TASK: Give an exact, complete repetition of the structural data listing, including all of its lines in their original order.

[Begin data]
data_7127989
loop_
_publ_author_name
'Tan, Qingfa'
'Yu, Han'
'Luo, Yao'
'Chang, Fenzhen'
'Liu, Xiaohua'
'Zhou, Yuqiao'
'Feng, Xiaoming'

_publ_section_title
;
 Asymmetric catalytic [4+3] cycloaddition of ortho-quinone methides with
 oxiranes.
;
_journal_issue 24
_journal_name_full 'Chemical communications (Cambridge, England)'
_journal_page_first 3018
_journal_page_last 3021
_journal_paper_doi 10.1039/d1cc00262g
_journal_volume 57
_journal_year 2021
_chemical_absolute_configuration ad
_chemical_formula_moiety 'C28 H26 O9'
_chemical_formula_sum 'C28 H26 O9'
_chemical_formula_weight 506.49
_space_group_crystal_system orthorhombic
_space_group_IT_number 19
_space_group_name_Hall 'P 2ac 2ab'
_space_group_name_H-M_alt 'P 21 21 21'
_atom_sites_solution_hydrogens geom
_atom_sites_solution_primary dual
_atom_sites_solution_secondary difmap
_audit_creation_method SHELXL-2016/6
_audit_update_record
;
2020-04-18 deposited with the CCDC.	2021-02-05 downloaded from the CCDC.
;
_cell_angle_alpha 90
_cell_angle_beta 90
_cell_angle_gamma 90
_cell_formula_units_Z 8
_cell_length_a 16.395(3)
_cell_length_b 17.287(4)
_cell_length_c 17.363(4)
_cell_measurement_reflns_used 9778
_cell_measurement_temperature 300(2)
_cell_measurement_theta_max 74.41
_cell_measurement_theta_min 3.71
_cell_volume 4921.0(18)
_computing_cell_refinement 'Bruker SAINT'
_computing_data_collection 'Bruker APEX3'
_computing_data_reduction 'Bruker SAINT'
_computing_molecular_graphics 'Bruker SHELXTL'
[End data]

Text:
data_7127989
loop_
_publ_author_name
'Tan, Qingfa'
'Yu, Han'
'Luo, Yao'
'Chang, Fenzhen'
'Liu, Xiaohua'
'Zhou, Yuqiao'
'Feng, Xiaoming'

_publ_section_title
;
 Asymmetric catalytic [4+3] cycloaddition of ortho-quinone methides with
 oxiranes.
;
_journal_issue 24
_journal_name_full 'Chemical communications (Cambridge, England)'
_journal_page_first 3018
_journal_page_last 3021
_journal_paper_doi 10.1039/d1cc00262g
_journal_volume 57
_journal_year 2021
_chemical_absolute_configuration ad
_chemical_formula_moiety 'C28 H26 O9'
_chemical_formula_sum 'C28 H26 O9'
_chemical_formula_weight 506.49
_space_group_crystal_system orthorhombic
_space_group_IT_number 19
_space_group_name_Hall 'P 2ac 2ab'
_space_group_name_H-M_alt 'P 21 21 21'
_atom_sites_solution_hydrogens geom
_atom_sites_solution_primary dual
_atom_sites_solution_secondary difmap
_audit_creation_method SHELXL-2016/6
_audit_update_record
;
2020-04-18 deposited with the CCDC.	2021-02-05 downloaded from the CCDC.
;
_cell_angle_alpha 90
_cell_angle_beta 90
_cell_angle_gamma 90
_cell_formula_units_Z 8
_cell_length_a 16.395(3)
_cell_length_b 17.287(4)
_cell_length_c 17.363(4)
_cell_measurement_reflns_used 9778
_cell_measurement_temperature 300(2)
_cell_measurement_theta_max 74.41
_cell_measurement_theta_min 3.71
_cell_volume 4921.0(18)
_computing_cell_refinement 'Bruker SAINT'
_computing_data_collection 'Bruker APEX3'
_computing_data_reduction 'Bruker SAINT'
_computing_molecular_graphics 'Bruker SHELXTL'